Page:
In addition to particle colliders and direct detectors, there is a third way—indirect detection experiments scan the cosmos for a tell-tale sign that ‘dark matter was here’. Dark matter is weakly interacting, not only with ordinary matter, but also with itself. A lonely dark particle, created shortly after the Big Bang, may have been circling the galaxy for billions of years without meeting another. Yet two dark matter particles will occasionally collide, and when they do, they annihilate with a similar bang to the collision of two protons at the LHC, sending gamma rays and exotic particles out into space.
Indirect searches include space projects like the Fermi telescope, which saw an excess of gamma rays coming from the Milky Way, and the PAMELA satellite, which saw an excess of positrons. Some said this was a sign of dark matter. The trouble is that we know plenty of other things producing gamma rays and positrons in galaxy, and there are probably quite a few we don’t know. We just don’t understand the background well enough to say for sure if this is a signal.
A more convincing indirect signal could come not from space, but from the centre of the Earth. While billions of dark particles zip through the Earth every day without hitting a single atom, a few will bounce off a silicon or iron nucleus deep in the core of our planet. Having lost momentum in this encounter, they may then lack the speed to escape the Earth, and end up stuck orbiting around the centre of our planets. Over billions of years, a large number could end up inside the Earth, losing more energy through occasional interactions with atoms, until they fall to the centre, where eventually two of them meet and annihilate.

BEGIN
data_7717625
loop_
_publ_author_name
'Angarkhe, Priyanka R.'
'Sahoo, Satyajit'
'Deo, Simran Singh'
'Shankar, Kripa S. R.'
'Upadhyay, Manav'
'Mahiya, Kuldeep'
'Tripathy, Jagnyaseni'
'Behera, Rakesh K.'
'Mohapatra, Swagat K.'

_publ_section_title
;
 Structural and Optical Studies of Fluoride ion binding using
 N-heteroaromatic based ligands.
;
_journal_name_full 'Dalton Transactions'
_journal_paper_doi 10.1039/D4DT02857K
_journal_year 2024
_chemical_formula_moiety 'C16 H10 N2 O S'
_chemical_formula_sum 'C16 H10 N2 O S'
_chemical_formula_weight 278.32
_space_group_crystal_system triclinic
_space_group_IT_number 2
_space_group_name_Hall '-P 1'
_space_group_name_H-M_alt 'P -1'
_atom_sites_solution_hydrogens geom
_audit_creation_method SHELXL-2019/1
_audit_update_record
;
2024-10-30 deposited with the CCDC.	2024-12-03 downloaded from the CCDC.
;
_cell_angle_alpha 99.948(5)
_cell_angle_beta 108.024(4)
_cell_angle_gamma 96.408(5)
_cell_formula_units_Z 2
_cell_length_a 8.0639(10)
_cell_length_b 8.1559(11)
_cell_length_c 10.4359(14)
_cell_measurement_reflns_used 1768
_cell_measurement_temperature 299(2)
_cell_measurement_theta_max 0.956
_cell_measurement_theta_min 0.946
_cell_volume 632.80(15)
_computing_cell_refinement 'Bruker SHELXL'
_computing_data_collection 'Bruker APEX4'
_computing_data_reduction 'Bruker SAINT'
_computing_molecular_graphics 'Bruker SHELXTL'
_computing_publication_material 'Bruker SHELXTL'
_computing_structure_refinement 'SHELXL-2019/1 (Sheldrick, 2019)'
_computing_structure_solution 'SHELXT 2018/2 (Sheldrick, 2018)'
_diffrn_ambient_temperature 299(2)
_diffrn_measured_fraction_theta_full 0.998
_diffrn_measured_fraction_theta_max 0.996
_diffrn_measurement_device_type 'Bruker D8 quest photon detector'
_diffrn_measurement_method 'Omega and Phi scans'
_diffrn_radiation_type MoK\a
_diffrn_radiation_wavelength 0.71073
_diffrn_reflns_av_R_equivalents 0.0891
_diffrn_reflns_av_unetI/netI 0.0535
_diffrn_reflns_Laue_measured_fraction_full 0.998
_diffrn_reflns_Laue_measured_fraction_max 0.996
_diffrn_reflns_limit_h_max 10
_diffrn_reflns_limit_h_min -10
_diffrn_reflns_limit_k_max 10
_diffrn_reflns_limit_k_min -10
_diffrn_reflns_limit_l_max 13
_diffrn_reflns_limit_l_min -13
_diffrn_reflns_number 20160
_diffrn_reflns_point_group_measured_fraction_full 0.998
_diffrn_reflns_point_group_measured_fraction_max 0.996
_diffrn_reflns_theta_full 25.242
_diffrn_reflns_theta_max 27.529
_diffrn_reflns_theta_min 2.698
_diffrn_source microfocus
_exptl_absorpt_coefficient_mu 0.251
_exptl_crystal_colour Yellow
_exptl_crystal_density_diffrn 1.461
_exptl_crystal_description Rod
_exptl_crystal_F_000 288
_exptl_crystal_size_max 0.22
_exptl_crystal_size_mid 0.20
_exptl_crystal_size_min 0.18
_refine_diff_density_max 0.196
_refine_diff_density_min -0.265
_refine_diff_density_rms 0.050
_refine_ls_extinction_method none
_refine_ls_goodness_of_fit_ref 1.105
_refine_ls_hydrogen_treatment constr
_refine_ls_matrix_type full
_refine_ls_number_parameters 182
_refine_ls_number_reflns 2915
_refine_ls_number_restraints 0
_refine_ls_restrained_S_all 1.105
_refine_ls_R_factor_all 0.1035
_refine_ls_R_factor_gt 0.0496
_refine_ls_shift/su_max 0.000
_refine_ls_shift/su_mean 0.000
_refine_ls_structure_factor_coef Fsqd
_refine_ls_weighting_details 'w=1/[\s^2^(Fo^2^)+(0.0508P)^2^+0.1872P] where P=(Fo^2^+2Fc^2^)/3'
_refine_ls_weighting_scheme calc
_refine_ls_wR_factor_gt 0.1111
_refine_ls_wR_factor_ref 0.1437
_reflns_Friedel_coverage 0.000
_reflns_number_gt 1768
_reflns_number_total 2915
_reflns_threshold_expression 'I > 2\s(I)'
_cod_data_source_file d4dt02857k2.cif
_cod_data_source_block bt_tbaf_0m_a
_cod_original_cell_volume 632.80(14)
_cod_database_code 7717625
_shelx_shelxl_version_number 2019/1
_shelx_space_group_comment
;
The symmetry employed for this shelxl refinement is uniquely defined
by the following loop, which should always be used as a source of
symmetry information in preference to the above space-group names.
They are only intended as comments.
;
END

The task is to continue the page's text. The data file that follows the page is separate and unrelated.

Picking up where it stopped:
We would never see any gamma rays produced by such a dark annihilation at the centre of the Earth, but there is another possibility. It could produce a pair of neutrinos—those elusive light particles, weakly interacting enough to zip straight through the Earth, but detectable with a big enough neutrino telescope.
The IceCube project at the South Pole Station aim to do just this using strings of light detectors, lowered into holes in the ice, to visualise the tiny flashes of light produced when a high energy neutrino hits the ice sheet. If enough were seen to be coming from the centre of the Earth, this would be a pretty convincing sign of dark matter. The chain of events leading to this sight may seem complex, but no one has thought of another process which could produce such a signal.
There are many ways to search for dark matter. One thing they have in common is that none of them have seen a convincing signal. Aside from a few false positives, the quest to detect dark matter has just given us a decades-long string of null results. Meanwhile the astronomical evidence has mounted up. The astronomers are more convinced than ever that it is out there, but exactly what it is remains a mystery for now.